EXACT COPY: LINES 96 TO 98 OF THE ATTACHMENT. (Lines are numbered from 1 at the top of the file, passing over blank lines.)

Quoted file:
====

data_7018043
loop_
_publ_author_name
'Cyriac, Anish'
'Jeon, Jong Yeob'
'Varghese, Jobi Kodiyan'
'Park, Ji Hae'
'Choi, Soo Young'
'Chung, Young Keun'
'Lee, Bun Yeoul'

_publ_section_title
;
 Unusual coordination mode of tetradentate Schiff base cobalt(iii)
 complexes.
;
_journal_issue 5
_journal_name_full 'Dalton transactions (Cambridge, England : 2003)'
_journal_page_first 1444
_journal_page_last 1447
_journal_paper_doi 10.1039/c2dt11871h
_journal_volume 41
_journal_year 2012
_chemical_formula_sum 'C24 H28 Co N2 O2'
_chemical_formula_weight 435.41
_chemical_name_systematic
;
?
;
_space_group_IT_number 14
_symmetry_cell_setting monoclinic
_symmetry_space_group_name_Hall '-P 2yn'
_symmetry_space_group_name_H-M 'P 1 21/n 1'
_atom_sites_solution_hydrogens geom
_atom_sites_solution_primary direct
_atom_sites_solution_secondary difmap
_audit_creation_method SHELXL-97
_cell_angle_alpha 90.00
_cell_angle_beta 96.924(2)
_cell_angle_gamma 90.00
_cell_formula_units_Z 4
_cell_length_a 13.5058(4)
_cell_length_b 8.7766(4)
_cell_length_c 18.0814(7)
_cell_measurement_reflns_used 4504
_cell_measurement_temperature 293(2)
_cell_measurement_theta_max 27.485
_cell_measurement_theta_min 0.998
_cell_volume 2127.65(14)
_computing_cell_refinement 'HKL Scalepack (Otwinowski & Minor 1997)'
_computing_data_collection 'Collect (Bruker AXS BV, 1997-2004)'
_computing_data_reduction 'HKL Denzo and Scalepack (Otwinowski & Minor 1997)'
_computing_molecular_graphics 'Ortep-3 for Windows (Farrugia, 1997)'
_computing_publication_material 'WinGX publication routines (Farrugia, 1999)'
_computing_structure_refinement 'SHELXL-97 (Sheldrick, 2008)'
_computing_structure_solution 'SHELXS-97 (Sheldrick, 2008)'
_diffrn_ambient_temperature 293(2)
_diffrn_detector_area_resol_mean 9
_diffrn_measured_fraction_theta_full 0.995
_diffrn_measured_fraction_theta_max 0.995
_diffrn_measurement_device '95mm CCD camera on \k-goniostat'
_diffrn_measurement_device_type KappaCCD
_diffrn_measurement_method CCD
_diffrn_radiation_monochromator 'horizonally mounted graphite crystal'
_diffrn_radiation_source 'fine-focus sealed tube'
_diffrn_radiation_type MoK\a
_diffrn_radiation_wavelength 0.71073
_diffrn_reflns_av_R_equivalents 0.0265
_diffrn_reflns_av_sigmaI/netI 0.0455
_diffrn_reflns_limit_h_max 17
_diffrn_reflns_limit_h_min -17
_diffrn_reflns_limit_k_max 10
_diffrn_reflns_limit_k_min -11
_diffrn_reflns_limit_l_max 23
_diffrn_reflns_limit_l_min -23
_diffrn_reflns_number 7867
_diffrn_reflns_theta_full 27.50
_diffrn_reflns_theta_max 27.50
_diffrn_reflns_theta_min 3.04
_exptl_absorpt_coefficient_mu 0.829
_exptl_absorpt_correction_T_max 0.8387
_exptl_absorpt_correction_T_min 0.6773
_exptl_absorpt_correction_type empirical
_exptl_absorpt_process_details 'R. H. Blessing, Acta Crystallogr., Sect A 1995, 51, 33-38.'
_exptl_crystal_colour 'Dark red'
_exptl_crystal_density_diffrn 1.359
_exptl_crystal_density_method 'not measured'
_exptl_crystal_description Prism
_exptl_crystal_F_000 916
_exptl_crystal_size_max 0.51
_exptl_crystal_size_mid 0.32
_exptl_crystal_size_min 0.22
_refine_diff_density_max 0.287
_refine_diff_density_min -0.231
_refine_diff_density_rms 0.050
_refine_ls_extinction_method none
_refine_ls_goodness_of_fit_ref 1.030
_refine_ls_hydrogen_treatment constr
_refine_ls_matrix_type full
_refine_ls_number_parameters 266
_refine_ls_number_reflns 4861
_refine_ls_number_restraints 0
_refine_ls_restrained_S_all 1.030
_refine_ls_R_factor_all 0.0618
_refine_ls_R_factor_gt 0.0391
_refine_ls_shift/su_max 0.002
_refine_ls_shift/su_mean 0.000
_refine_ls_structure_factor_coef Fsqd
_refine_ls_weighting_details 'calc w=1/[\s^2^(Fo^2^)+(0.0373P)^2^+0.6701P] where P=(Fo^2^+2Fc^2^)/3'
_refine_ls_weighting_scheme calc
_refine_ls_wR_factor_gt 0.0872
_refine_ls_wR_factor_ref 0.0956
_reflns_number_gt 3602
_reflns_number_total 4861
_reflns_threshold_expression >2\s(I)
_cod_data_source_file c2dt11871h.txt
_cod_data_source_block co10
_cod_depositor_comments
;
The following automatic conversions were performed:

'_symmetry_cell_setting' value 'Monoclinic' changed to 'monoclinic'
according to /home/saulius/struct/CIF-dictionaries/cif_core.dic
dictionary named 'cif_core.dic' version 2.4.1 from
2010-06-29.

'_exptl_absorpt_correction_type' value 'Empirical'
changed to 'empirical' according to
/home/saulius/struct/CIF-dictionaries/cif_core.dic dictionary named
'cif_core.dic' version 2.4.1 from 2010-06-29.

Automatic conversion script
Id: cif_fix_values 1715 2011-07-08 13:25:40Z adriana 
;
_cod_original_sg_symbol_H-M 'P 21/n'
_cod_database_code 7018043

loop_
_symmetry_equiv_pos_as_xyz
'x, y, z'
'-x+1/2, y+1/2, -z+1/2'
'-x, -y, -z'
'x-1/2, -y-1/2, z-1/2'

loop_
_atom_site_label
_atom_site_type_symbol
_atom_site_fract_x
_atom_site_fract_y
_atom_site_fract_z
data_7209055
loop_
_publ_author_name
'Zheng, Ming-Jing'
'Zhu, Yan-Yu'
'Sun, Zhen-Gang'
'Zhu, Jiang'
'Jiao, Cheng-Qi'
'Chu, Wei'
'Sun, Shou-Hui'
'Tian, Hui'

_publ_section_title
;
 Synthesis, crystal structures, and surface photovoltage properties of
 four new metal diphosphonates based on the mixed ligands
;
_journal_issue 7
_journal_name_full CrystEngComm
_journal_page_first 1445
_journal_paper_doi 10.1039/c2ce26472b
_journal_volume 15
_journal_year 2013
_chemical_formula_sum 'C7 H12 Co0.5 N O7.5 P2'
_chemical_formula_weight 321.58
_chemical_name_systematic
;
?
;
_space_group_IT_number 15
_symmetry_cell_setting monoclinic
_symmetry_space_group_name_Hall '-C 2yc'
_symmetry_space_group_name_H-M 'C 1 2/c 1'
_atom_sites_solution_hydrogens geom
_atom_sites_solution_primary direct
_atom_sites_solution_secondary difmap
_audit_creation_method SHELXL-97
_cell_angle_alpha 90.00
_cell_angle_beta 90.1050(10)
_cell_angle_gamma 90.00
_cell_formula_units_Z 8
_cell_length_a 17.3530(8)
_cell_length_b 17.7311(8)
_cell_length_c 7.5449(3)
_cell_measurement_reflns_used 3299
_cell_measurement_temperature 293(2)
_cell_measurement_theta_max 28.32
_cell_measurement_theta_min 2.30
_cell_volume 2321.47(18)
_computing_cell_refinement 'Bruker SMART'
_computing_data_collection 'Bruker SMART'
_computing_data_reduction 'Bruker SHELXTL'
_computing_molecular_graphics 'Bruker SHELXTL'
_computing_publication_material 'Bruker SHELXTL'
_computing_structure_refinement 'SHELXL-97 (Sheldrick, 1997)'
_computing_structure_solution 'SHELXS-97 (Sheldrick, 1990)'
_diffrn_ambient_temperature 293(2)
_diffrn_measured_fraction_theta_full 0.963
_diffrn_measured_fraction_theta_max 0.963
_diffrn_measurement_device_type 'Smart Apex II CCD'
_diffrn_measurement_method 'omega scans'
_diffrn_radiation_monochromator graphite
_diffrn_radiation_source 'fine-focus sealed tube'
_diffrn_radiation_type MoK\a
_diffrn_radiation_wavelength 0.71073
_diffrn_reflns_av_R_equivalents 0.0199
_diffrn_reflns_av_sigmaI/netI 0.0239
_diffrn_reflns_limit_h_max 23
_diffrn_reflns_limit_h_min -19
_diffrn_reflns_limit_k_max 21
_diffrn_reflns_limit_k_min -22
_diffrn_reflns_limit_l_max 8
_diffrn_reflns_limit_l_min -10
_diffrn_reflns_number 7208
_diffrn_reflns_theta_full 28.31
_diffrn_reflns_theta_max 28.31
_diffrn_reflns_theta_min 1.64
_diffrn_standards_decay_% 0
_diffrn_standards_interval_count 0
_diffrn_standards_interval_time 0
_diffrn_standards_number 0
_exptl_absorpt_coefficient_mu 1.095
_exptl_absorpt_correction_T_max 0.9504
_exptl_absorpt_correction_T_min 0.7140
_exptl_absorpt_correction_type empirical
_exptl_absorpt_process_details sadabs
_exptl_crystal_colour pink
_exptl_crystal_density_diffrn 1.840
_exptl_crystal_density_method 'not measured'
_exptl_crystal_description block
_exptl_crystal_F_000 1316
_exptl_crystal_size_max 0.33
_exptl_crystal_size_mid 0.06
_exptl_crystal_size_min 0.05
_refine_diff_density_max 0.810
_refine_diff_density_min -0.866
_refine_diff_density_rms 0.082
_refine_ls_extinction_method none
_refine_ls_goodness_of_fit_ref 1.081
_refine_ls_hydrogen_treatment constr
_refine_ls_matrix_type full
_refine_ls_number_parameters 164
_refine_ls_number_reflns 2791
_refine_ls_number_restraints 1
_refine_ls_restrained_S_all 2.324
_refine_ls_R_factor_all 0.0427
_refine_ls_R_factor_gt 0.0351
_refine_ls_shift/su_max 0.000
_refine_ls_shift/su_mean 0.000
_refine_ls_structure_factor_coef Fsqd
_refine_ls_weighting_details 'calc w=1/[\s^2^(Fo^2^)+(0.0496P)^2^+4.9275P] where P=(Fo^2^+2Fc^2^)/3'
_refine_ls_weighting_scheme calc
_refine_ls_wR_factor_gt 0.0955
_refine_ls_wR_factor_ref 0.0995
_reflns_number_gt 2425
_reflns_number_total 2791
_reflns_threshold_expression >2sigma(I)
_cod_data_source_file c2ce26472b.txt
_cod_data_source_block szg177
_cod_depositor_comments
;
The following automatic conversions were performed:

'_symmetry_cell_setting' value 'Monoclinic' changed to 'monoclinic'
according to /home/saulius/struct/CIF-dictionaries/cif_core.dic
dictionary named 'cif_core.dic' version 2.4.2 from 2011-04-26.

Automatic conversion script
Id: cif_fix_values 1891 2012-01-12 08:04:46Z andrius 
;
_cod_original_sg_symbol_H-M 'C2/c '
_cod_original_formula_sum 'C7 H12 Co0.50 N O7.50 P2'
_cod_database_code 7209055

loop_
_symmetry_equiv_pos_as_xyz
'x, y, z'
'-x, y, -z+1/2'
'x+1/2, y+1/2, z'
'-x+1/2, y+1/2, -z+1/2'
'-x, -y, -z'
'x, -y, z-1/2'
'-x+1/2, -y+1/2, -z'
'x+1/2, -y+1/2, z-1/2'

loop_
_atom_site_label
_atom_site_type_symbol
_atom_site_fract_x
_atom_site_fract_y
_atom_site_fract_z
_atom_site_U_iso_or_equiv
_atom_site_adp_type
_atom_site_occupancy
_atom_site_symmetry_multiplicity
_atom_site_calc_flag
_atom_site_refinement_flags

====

_refine_ls_goodness_of_fit_ref 1.030
_refine_ls_hydrogen_treatment constr
_refine_ls_matrix_type full